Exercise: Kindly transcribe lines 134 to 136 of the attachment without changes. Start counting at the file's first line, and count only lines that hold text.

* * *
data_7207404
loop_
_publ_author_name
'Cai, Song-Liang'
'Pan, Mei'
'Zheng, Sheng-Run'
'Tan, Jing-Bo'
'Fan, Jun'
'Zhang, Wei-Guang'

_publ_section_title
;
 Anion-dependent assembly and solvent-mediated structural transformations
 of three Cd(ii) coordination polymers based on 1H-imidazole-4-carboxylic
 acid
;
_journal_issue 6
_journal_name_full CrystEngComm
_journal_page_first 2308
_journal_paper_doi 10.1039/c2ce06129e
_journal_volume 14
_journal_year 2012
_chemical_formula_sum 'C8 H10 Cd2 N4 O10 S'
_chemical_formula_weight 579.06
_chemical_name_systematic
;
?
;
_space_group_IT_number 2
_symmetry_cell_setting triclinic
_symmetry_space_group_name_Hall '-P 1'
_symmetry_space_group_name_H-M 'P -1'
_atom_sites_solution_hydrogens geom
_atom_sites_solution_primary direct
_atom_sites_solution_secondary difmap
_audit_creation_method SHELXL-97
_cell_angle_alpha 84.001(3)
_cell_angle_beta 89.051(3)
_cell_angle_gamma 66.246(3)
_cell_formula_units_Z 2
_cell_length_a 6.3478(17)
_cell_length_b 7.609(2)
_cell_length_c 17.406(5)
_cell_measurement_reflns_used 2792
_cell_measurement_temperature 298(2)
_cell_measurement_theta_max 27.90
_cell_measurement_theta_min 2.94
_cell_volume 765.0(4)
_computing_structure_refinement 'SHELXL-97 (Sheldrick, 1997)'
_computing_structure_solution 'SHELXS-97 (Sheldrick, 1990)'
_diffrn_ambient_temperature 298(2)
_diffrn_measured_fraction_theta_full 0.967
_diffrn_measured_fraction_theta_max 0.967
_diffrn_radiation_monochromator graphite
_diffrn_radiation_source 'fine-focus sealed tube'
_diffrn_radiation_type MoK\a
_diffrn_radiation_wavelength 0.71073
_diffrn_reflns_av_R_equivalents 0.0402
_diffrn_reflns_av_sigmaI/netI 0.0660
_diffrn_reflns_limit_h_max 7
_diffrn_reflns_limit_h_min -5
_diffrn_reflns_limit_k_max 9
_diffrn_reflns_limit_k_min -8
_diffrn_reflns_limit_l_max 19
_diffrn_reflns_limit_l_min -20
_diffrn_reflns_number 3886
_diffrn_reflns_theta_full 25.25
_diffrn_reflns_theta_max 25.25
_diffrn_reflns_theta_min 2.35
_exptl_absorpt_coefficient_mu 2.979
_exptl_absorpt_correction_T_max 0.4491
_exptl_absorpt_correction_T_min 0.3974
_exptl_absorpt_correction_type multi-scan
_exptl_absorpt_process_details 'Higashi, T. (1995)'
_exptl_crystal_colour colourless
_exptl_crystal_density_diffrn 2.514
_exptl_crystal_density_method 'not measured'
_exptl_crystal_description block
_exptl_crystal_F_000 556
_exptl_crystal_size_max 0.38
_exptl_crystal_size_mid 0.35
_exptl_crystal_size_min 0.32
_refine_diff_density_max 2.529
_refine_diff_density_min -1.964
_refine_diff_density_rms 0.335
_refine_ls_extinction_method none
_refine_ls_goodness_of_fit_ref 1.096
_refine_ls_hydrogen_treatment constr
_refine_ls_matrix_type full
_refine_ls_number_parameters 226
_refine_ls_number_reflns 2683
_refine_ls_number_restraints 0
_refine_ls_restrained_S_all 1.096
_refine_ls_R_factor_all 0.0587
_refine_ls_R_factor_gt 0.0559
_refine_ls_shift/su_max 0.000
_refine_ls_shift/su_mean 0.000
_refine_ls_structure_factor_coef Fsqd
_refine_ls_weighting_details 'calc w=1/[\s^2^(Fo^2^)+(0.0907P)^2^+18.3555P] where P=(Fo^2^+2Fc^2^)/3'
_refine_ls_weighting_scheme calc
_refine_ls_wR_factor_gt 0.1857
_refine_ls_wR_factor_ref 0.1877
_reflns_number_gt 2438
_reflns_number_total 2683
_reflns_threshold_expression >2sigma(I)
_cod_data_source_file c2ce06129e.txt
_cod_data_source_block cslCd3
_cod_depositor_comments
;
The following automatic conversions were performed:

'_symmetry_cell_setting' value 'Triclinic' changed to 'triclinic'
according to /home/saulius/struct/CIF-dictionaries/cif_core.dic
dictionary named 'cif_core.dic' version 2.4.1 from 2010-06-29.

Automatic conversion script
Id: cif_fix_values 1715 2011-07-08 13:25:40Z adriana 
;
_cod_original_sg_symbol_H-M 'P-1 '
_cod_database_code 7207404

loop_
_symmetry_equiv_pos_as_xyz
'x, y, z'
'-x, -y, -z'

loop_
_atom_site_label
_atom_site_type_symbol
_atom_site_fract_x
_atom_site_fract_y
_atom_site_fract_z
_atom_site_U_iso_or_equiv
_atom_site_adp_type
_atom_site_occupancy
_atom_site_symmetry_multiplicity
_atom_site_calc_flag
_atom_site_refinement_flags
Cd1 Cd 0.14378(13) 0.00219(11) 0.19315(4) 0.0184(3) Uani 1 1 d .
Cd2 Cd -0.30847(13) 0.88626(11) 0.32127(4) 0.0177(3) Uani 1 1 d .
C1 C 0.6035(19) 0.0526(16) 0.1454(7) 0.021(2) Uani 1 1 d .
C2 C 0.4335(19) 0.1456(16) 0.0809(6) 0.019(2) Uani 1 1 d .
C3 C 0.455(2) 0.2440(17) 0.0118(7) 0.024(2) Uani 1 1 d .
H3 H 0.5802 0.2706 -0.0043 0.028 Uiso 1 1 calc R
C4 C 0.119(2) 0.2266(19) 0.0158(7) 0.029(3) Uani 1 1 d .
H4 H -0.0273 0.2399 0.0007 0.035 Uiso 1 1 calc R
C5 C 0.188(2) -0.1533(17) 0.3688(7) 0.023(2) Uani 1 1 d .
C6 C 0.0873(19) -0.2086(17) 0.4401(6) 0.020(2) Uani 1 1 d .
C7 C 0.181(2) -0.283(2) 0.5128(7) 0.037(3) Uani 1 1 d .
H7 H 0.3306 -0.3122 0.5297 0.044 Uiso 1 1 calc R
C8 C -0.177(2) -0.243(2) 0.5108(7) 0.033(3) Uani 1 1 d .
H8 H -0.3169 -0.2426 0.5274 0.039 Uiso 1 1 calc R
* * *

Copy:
Cd1 Cd 0.14378(13) 0.00219(11) 0.19315(4) 0.0184(3) Uani 1 1 d .
Cd2 Cd -0.30847(13) 0.88626(11) 0.32127(4) 0.0177(3) Uani 1 1 d .
C1 C 0.6035(19) 0.0526(16) 0.1454(7) 0.021(2) Uani 1 1 d .